cover image Mud, Sweat, and Tears: 
The Autobiography

Mud, Sweat, and Tears: The Autobiography

Bear Grylls. Morrow, $26.99 (416p) ISBN 978-0-06-212419-7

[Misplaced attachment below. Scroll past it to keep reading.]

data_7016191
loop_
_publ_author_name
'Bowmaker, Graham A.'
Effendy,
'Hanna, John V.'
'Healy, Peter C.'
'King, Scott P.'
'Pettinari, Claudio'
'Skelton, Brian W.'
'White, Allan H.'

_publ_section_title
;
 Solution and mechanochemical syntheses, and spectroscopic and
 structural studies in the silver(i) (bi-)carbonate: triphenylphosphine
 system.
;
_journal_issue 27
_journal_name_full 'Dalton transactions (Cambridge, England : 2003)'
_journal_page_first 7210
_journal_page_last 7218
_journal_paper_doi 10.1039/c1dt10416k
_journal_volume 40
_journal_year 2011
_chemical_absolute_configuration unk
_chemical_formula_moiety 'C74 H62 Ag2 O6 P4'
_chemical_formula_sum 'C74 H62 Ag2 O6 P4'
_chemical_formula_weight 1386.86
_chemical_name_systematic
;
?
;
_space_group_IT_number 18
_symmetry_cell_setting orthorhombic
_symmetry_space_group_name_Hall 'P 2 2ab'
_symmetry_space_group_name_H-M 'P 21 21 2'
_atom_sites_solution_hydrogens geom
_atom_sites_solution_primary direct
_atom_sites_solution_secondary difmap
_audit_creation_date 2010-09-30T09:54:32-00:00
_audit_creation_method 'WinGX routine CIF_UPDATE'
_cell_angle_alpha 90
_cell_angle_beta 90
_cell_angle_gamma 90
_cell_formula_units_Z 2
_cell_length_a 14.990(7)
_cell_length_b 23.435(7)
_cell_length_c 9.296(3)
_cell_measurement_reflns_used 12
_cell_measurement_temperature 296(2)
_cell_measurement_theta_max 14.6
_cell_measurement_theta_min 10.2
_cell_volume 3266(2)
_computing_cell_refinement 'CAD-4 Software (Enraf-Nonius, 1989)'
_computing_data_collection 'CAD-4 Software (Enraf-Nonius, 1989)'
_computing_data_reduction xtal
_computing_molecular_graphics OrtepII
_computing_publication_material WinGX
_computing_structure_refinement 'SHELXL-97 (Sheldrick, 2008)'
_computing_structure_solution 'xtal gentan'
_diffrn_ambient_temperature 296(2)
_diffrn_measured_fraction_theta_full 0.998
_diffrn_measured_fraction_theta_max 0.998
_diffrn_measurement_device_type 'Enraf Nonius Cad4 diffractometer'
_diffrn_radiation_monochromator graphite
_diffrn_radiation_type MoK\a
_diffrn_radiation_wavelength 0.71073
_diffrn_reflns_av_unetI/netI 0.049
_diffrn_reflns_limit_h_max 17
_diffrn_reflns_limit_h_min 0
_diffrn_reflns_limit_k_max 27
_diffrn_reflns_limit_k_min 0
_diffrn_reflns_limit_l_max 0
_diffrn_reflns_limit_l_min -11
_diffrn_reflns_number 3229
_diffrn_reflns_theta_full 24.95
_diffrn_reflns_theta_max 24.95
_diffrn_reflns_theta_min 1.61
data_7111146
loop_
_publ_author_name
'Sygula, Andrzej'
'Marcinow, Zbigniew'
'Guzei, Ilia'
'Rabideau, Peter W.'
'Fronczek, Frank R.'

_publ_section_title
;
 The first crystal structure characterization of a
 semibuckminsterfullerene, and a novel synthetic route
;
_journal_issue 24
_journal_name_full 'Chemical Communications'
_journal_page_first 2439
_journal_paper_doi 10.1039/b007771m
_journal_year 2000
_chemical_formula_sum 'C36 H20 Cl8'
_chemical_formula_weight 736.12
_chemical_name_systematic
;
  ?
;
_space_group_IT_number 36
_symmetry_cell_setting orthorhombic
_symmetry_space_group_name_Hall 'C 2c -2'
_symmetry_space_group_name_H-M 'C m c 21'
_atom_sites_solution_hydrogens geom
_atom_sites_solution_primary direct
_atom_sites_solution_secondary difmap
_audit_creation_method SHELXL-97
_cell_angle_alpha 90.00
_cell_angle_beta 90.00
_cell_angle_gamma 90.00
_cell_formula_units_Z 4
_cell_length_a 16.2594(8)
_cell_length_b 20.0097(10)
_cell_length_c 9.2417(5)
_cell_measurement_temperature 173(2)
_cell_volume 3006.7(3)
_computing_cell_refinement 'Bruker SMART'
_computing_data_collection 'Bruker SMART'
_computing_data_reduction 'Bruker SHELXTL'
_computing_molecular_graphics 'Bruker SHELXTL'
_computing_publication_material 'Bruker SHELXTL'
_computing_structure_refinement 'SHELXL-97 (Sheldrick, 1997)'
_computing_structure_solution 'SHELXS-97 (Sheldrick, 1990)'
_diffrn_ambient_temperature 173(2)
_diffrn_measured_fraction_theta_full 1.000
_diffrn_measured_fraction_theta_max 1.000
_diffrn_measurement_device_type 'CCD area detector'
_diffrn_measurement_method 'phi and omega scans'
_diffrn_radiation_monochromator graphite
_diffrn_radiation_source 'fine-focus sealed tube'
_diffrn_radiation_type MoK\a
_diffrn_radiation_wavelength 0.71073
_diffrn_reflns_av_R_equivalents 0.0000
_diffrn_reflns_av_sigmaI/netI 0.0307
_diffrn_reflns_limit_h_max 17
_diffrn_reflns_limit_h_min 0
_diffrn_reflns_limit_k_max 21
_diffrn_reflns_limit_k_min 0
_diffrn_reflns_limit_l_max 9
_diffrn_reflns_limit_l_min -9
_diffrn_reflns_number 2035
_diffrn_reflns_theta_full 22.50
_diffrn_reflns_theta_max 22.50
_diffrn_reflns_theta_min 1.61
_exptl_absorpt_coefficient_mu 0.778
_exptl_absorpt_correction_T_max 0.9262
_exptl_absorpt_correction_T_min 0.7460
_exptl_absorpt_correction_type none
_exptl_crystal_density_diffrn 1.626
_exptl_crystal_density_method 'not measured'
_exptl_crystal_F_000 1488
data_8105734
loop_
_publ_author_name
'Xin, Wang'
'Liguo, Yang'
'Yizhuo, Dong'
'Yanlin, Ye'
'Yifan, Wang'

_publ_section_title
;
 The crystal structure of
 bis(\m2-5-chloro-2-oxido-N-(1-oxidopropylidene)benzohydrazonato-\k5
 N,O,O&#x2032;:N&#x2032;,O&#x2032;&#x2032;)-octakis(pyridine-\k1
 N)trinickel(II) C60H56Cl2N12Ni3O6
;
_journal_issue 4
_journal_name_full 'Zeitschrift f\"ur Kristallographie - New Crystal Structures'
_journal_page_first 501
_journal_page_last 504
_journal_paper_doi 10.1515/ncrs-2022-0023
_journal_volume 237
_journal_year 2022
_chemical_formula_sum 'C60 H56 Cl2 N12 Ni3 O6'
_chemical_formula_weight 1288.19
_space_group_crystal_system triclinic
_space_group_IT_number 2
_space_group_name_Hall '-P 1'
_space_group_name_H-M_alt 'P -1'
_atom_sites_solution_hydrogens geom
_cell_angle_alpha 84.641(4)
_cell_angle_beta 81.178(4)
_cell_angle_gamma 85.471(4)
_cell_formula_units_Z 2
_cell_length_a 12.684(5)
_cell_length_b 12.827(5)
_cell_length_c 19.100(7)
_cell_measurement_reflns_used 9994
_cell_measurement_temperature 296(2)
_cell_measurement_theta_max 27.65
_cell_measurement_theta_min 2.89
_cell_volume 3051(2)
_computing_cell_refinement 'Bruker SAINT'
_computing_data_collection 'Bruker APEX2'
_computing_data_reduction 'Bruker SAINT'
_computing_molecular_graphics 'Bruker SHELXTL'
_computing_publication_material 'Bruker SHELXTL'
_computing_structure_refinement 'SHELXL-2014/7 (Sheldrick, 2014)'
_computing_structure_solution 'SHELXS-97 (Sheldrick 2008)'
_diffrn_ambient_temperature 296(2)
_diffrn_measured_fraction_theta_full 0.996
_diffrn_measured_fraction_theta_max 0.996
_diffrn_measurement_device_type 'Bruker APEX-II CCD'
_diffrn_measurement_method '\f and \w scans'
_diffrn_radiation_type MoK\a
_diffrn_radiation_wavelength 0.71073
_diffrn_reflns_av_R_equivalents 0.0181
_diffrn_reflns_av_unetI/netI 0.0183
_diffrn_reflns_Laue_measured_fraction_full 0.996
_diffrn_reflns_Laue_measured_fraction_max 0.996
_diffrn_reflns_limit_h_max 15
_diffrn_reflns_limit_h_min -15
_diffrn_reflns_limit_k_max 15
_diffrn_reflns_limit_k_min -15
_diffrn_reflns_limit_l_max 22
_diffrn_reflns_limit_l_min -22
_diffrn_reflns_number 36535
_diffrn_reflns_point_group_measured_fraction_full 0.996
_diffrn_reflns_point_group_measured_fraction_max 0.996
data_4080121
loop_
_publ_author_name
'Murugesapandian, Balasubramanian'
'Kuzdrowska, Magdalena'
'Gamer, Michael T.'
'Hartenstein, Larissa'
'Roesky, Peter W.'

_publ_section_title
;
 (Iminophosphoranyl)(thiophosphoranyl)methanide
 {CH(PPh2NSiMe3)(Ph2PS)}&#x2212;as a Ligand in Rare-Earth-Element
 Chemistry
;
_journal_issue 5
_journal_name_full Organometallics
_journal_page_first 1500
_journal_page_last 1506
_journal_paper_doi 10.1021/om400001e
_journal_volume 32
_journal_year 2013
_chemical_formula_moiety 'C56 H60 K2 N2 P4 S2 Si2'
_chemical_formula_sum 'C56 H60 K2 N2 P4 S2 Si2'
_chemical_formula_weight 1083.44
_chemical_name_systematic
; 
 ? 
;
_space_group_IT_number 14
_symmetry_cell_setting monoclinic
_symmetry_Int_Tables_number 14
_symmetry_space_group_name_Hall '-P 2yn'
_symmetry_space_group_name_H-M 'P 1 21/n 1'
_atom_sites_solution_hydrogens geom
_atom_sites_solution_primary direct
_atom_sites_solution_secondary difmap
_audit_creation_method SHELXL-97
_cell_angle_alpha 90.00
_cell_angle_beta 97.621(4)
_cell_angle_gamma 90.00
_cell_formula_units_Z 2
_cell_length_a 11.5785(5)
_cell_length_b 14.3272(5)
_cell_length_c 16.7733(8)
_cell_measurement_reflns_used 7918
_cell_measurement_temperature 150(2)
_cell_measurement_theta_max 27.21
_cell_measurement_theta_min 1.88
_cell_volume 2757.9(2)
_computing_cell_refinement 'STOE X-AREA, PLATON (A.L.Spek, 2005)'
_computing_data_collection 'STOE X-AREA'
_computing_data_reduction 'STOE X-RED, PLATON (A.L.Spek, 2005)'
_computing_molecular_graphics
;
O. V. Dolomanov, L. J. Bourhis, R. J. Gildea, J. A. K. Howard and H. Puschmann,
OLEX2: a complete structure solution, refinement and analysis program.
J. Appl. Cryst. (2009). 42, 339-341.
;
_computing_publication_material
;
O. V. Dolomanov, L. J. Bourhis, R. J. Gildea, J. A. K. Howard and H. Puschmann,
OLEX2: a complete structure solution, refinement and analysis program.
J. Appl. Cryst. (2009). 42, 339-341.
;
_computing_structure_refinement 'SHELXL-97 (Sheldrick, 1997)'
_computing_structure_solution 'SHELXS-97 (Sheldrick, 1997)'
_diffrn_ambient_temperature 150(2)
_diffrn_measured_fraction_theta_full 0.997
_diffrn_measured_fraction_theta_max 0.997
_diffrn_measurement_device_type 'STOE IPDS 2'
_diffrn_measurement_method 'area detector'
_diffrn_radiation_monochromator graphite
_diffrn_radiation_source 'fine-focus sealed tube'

Grylls has gained a huge audience of fans over seven seasons as star of the Discovery Channel’s Man vs. Wild program, with each episode featuring Grylls living by his wits in dangerous situations in the wild. Already a bestseller in the U.K., this fascinating if irritatingly upbeat memoir of his pre-television life would have been expected to be a hit in the U.S.—except that the show was canceled in March after Grylls was fired for reported contract differences. Nevertheless, his fans may still be interested in learning what made Grylls an adventurer: “the early, bigger missions that shaped me, and the even earlier, smaller moments that steered me.” He begins with some childhood and teenage adventures that make him realize that he “simply loved adventure.” But the bulk of the book describes in detail Grylls’s two most formative experiences: training for and mastering the brutal selection process to join the elite Special Air Services (SAS) unit of the British Special Forces, and his attempts and eventual success in climbing Mt. Everest. Although Grylls’s adventures are fascinating and carefully detailed, the problem with this memoir is that it is written in a basic, one-sentence-per-paragraph style, which may inspire younger readers (“I knew that nothing good in life ever came from quitting”), but which makes Grylls sound far more one-dimensional than he appears to be on his show. (June)